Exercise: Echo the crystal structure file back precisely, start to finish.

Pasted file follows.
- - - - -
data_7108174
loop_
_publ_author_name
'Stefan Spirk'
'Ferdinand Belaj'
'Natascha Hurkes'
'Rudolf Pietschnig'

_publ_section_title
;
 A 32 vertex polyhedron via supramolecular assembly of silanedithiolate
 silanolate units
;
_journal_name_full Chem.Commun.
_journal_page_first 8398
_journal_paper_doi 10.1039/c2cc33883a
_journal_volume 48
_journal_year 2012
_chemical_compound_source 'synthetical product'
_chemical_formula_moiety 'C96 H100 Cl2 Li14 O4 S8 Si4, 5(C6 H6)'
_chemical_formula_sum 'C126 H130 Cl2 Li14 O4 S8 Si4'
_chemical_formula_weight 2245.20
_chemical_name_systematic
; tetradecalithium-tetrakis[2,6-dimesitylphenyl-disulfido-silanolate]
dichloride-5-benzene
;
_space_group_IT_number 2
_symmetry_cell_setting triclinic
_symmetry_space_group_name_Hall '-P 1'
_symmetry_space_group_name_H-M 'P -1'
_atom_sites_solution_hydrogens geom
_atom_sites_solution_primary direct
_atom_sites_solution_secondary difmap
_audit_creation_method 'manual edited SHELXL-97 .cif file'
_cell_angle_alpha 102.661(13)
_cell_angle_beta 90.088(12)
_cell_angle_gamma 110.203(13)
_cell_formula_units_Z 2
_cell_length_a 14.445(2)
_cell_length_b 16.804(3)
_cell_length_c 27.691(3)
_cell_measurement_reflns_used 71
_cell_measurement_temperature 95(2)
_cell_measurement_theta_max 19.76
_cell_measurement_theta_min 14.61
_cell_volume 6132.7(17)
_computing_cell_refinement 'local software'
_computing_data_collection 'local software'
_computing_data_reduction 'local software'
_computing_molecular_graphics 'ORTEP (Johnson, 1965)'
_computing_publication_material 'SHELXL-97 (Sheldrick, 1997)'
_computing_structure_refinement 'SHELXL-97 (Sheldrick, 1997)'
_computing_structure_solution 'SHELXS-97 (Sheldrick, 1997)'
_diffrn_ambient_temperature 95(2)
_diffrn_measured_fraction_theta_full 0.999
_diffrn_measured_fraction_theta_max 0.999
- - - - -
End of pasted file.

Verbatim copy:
data_7108174
loop_
_publ_author_name
'Stefan Spirk'
'Ferdinand Belaj'
'Natascha Hurkes'
'Rudolf Pietschnig'

_publ_section_title
;
 A 32 vertex polyhedron via supramolecular assembly of silanedithiolate
 silanolate units
;
_journal_name_full Chem.Commun.
_journal_page_first 8398
_journal_paper_doi 10.1039/c2cc33883a
_journal_volume 48
_journal_year 2012
_chemical_compound_source 'synthetical product'
_chemical_formula_moiety 'C96 H100 Cl2 Li14 O4 S8 Si4, 5(C6 H6)'
_chemical_formula_sum 'C126 H130 Cl2 Li14 O4 S8 Si4'
_chemical_formula_weight 2245.20
_chemical_name_systematic
; tetradecalithium-tetrakis[2,6-dimesitylphenyl-disulfido-silanolate]
dichloride-5-benzene
;
_space_group_IT_number 2
_symmetry_cell_setting triclinic
_symmetry_space_group_name_Hall '-P 1'
_symmetry_space_group_name_H-M 'P -1'
_atom_sites_solution_hydrogens geom
_atom_sites_solution_primary direct
_atom_sites_solution_secondary difmap
_audit_creation_method 'manual edited SHELXL-97 .cif file'
_cell_angle_alpha 102.661(13)
_cell_angle_beta 90.088(12)
_cell_angle_gamma 110.203(13)
_cell_formula_units_Z 2
_cell_length_a 14.445(2)
_cell_length_b 16.804(3)
_cell_length_c 27.691(3)
_cell_measurement_reflns_used 71
_cell_measurement_temperature 95(2)
_cell_measurement_theta_max 19.76
_cell_measurement_theta_min 14.61
_cell_volume 6132.7(17)
_computing_cell_refinement 'local software'
_computing_data_collection 'local software'
_computing_data_reduction 'local software'
_computing_molecular_graphics 'ORTEP (Johnson, 1965)'
_computing_publication_material 'SHELXL-97 (Sheldrick, 1997)'
_computing_structure_refinement 'SHELXL-97 (Sheldrick, 1997)'
_computing_structure_solution 'SHELXS-97 (Sheldrick, 1997)'
_diffrn_ambient_temperature 95(2)
_diffrn_measured_fraction_theta_full 0.999
_diffrn_measured_fraction_theta_max 0.999